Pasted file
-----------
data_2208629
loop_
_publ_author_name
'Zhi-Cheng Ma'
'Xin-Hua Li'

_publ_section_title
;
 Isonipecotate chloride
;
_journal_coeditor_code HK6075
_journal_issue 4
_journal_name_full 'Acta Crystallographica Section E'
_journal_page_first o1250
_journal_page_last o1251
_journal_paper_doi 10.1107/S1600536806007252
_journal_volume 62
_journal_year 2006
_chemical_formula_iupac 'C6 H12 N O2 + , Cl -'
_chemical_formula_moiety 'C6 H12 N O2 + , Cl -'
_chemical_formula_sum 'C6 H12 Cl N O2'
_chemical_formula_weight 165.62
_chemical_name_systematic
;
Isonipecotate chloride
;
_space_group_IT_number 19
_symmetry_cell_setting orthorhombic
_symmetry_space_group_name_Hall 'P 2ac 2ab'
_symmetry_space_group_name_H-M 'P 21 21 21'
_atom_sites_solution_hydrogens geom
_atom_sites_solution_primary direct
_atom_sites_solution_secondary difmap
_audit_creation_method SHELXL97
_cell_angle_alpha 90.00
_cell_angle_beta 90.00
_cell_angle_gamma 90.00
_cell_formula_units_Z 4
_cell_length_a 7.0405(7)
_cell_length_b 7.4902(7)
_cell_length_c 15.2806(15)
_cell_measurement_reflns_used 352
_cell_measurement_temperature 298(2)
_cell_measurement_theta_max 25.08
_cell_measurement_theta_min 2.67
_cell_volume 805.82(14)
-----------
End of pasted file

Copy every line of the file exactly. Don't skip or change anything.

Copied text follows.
data_2208629
loop_
_publ_author_name
'Zhi-Cheng Ma'
'Xin-Hua Li'

_publ_section_title
;
 Isonipecotate chloride
;
_journal_coeditor_code HK6075
_journal_issue 4
_journal_name_full 'Acta Crystallographica Section E'
_journal_page_first o1250
_journal_page_last o1251
_journal_paper_doi 10.1107/S1600536806007252
_journal_volume 62
_journal_year 2006
_chemical_formula_iupac 'C6 H12 N O2 + , Cl -'
_chemical_formula_moiety 'C6 H12 N O2 + , Cl -'
_chemical_formula_sum 'C6 H12 Cl N O2'
_chemical_formula_weight 165.62
_chemical_name_systematic
;
Isonipecotate chloride
;
_space_group_IT_number 19
_symmetry_cell_setting orthorhombic
_symmetry_space_group_name_Hall 'P 2ac 2ab'
_symmetry_space_group_name_H-M 'P 21 21 21'
_atom_sites_solution_hydrogens geom
_atom_sites_solution_primary direct
_atom_sites_solution_secondary difmap
_audit_creation_method SHELXL97
_cell_angle_alpha 90.00
_cell_angle_beta 90.00
_cell_angle_gamma 90.00
_cell_formula_units_Z 4
_cell_length_a 7.0405(7)
_cell_length_b 7.4902(7)
_cell_length_c 15.2806(15)
_cell_measurement_reflns_used 352
_cell_measurement_temperature 298(2)
_cell_measurement_theta_max 25.08
_cell_measurement_theta_min 2.67
_cell_volume 805.82(14)